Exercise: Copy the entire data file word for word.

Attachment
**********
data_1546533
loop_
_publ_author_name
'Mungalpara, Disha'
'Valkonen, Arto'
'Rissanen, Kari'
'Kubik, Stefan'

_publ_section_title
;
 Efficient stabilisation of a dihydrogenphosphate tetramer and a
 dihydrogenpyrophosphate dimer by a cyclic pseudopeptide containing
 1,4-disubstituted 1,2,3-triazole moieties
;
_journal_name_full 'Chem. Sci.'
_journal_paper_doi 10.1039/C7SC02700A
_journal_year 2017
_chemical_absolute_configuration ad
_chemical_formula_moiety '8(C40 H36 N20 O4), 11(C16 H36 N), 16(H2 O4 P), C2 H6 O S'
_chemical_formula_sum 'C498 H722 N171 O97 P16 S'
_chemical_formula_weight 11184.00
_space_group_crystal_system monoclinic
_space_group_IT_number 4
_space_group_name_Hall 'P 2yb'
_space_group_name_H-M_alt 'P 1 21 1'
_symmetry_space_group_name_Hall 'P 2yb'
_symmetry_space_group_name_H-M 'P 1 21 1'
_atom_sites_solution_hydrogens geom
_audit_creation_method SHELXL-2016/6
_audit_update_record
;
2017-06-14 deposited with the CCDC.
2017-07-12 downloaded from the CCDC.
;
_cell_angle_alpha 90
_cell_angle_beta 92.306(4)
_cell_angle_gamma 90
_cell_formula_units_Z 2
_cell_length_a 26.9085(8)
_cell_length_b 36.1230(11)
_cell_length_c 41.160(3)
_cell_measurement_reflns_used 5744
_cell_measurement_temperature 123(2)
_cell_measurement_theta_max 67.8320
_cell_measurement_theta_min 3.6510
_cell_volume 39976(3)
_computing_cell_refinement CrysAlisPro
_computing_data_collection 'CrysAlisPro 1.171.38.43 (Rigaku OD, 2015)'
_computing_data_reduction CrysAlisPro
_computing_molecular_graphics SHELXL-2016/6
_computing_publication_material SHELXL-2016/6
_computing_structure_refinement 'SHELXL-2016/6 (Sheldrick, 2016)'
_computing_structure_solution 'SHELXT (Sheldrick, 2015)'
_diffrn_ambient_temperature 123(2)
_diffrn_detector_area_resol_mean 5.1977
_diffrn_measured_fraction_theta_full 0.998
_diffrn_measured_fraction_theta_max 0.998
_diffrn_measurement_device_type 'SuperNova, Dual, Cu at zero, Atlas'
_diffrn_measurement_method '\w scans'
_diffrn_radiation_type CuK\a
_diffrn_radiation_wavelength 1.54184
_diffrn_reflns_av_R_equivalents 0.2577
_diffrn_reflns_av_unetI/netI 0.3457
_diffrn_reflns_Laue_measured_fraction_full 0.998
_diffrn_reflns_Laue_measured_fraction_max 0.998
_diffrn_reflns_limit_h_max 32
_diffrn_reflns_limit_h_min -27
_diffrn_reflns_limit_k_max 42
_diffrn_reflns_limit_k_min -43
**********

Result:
data_1546533
loop_
_publ_author_name
'Mungalpara, Disha'
'Valkonen, Arto'
'Rissanen, Kari'
'Kubik, Stefan'

_publ_section_title
;
 Efficient stabilisation of a dihydrogenphosphate tetramer and a
 dihydrogenpyrophosphate dimer by a cyclic pseudopeptide containing
 1,4-disubstituted 1,2,3-triazole moieties
;
_journal_name_full 'Chem. Sci.'
_journal_paper_doi 10.1039/C7SC02700A
_journal_year 2017
_chemical_absolute_configuration ad
_chemical_formula_moiety '8(C40 H36 N20 O4), 11(C16 H36 N), 16(H2 O4 P), C2 H6 O S'
_chemical_formula_sum 'C498 H722 N171 O97 P16 S'
_chemical_formula_weight 11184.00
_space_group_crystal_system monoclinic
_space_group_IT_number 4
_space_group_name_Hall 'P 2yb'
_space_group_name_H-M_alt 'P 1 21 1'
_symmetry_space_group_name_Hall 'P 2yb'
_symmetry_space_group_name_H-M 'P 1 21 1'
_atom_sites_solution_hydrogens geom
_audit_creation_method SHELXL-2016/6
_audit_update_record
;
2017-06-14 deposited with the CCDC.
2017-07-12 downloaded from the CCDC.
;
_cell_angle_alpha 90
_cell_angle_beta 92.306(4)
_cell_angle_gamma 90
_cell_formula_units_Z 2
_cell_length_a 26.9085(8)
_cell_length_b 36.1230(11)
_cell_length_c 41.160(3)
_cell_measurement_reflns_used 5744
_cell_measurement_temperature 123(2)
_cell_measurement_theta_max 67.8320
_cell_measurement_theta_min 3.6510
_cell_volume 39976(3)
_computing_cell_refinement CrysAlisPro
_computing_data_collection 'CrysAlisPro 1.171.38.43 (Rigaku OD, 2015)'
_computing_data_reduction CrysAlisPro
_computing_molecular_graphics SHELXL-2016/6
_computing_publication_material SHELXL-2016/6
_computing_structure_refinement 'SHELXL-2016/6 (Sheldrick, 2016)'
_computing_structure_solution 'SHELXT (Sheldrick, 2015)'
_diffrn_ambient_temperature 123(2)
_diffrn_detector_area_resol_mean 5.1977
_diffrn_measured_fraction_theta_full 0.998
_diffrn_measured_fraction_theta_max 0.998
_diffrn_measurement_device_type 'SuperNova, Dual, Cu at zero, Atlas'
_diffrn_measurement_method '\w scans'
_diffrn_radiation_type CuK\a
_diffrn_radiation_wavelength 1.54184
_diffrn_reflns_av_R_equivalents 0.2577
_diffrn_reflns_av_unetI/netI 0.3457
_diffrn_reflns_Laue_measured_fraction_full 0.998
_diffrn_reflns_Laue_measured_fraction_max 0.998
_diffrn_reflns_limit_h_max 32
_diffrn_reflns_limit_h_min -27
_diffrn_reflns_limit_k_max 42
_diffrn_reflns_limit_k_min -43